Initial LonelyDNS Development Environment
I have a few minutes between errands this weekend so let me quickly describe the development environment I’ve set up for LonelyDNS.
On my primary development machine (running Fedora 33 workstation), I have docker installed thanks to this article from Fedora Magazine. I switch between PyCharm and VS Code depending on which IDE I feel like using at the moment. I’ve honestly had a love/hate relationship with PyCharm. I love the automation regarding setting up projects and refactoring code but I hate anything that uses Java (even if it works well). However today is not the day for that soapbox.
Enter the Monolith
LonelyDNS has been initially setup as a monolith with the code located in the same project albeit in different folders.
- .envs: This folder contains several files with variables depending on the app’s environment (dev or prod).
- backend: This folder contains the Django project for the API server.
- docker: This folder is divided into sub-folders based on environment (dev or prod) that each contain Dockerfiles for the specific containers (e.g. django, postgres).
- frontend: This folder contains the Vue.js project for the frondend app.
- requirements: This folder contains the
piprequirements files used to install Python dependencies. There are some dependencies (e.g. black, coverage, pylint) that are only used during development and those have been separated from the base (production) dependencies.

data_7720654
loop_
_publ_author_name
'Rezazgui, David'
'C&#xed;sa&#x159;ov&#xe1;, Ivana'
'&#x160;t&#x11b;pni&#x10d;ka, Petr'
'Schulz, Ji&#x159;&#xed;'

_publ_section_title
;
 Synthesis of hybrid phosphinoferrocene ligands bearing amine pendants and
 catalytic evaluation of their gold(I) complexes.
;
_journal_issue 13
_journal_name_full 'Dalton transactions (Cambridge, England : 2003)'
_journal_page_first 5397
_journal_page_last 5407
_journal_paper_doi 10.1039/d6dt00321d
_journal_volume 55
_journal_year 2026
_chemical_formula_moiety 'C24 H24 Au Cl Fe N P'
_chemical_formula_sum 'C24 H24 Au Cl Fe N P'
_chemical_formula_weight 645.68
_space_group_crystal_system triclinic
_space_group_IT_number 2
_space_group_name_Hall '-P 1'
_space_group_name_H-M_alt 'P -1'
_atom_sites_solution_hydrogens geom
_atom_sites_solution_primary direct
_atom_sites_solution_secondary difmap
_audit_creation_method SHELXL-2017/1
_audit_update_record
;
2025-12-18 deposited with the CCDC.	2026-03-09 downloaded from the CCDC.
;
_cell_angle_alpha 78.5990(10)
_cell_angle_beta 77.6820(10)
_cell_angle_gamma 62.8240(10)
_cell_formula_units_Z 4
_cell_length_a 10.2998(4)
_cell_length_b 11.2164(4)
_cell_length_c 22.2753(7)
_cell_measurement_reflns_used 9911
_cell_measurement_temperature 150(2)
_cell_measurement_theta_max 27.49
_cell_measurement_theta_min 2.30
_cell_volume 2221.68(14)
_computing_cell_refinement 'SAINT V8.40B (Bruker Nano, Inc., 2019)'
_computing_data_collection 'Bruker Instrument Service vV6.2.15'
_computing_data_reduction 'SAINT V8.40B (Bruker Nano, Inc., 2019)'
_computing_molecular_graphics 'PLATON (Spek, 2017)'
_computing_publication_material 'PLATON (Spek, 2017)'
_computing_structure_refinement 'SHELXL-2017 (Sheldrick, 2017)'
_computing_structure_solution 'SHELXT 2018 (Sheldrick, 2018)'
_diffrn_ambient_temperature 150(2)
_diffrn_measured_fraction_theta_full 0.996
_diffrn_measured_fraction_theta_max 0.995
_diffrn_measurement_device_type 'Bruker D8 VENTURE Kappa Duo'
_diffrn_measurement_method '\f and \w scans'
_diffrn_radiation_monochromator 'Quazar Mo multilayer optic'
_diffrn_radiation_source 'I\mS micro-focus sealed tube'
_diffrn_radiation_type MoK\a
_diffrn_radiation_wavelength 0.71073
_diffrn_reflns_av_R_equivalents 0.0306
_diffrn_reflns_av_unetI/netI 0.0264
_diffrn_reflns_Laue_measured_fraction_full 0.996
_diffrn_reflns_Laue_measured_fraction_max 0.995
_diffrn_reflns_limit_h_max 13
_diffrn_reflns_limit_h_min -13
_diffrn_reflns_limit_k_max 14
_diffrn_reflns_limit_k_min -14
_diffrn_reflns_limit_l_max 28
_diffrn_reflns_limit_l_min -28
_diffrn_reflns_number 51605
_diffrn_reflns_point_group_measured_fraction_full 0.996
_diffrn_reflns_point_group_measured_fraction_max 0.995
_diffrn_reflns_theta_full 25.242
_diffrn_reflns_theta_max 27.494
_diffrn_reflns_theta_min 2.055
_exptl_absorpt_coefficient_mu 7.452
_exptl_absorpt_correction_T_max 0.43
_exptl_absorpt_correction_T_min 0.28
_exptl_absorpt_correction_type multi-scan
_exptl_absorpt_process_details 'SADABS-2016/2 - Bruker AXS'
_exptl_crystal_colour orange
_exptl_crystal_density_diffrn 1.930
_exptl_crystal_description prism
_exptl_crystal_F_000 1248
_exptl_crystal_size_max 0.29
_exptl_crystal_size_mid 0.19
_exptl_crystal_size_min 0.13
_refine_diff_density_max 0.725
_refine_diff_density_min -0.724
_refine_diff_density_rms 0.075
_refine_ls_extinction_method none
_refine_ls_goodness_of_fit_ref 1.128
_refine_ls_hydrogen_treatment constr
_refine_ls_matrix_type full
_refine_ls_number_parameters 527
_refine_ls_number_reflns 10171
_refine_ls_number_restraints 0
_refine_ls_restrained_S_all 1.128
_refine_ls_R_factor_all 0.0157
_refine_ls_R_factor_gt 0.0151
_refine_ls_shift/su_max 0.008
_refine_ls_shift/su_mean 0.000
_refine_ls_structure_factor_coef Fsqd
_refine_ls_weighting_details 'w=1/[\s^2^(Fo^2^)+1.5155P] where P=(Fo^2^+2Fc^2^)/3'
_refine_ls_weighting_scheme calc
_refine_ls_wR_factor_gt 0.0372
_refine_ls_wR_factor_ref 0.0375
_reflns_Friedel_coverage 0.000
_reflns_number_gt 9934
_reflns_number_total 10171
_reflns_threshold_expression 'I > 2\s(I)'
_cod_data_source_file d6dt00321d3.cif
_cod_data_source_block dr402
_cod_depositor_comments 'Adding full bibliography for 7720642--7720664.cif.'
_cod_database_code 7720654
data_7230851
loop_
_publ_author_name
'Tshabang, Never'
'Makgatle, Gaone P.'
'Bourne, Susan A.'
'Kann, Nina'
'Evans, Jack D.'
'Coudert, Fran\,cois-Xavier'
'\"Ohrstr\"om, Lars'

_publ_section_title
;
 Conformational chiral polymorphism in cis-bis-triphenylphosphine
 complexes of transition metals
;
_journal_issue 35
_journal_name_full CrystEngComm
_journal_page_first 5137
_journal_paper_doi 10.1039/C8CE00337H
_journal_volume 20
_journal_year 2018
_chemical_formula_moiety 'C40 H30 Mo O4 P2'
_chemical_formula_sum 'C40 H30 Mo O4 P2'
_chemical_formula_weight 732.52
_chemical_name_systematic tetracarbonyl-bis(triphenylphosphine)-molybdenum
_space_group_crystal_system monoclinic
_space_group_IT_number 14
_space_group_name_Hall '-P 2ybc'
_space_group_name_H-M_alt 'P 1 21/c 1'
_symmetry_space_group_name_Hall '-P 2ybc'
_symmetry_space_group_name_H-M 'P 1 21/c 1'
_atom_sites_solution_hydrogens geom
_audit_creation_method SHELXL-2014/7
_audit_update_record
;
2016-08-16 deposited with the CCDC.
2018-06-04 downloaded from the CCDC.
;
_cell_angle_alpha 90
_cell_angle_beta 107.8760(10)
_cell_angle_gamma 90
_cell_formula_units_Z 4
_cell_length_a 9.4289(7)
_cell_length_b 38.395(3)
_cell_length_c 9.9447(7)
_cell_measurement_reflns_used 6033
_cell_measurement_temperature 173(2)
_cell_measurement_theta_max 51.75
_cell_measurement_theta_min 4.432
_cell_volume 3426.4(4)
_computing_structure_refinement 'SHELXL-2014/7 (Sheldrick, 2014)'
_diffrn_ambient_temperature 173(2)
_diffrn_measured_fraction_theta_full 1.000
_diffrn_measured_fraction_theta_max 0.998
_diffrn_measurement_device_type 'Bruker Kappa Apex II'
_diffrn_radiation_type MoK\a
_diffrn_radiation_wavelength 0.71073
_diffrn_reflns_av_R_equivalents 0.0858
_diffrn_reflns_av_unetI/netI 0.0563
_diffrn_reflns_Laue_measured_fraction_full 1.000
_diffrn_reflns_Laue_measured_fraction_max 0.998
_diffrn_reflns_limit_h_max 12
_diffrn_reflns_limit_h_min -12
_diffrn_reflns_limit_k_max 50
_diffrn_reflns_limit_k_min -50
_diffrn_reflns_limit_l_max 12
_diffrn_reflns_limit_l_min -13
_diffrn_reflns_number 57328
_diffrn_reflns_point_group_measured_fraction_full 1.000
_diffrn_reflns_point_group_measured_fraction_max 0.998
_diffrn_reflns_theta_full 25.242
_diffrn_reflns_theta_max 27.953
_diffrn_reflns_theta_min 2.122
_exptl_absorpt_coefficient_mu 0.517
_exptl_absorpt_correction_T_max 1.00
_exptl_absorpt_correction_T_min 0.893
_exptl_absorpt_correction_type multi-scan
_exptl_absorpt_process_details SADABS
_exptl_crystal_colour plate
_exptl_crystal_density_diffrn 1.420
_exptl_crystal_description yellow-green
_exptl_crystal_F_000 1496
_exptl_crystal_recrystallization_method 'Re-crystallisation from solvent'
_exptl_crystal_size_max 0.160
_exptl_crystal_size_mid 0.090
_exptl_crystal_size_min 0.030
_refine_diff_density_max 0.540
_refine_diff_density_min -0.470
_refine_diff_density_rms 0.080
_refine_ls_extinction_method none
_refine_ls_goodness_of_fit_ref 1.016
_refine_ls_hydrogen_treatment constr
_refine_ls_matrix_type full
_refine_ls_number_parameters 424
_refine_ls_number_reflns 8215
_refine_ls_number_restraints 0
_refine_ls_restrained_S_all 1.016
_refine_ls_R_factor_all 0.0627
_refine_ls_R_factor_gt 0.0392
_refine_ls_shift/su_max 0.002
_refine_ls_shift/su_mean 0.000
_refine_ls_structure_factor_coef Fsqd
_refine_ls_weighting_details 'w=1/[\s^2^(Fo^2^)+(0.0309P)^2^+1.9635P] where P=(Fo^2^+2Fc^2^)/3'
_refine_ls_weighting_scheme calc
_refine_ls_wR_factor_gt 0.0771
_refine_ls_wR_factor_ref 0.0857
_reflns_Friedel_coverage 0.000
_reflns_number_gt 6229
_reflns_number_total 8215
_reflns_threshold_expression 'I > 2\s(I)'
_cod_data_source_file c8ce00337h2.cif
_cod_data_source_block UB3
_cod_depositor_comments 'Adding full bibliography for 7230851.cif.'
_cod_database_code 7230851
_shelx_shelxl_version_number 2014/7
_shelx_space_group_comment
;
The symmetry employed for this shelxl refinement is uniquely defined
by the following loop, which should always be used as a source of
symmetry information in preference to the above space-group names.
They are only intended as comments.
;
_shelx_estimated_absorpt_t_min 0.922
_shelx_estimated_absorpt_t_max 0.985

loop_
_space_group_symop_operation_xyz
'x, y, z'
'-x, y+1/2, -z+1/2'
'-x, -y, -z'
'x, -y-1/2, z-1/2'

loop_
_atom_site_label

- development.yml: This is the docker-compose file that builds and runs the app’s containers while I’m developing.
The final results looks something like:
└── lonelydnsapi ├── .envs ├── backend ├── docker ├── frontend ├── requirements │ ├── base.txt │ └── dev.txt └── development.yml
If you have any experience using PyDanny’s cookiecutter-django project, the layout above may look familiar to you. I’m not using cookiecutter-django for this project but I have borrowed some of the same principles in order to maintain my sanity.
I no longer believe in the “fail fast” mantra for my personal projects. “Fail fast” feels like taking shortcuts just for the sake of getting things done quickly and that is not what this project is about.
I’m taking some time this evening to brainstorm features I want in my MVP and to investigate the architectural decisions that different approaches to multi-tenancy will require me to make.
Until next time…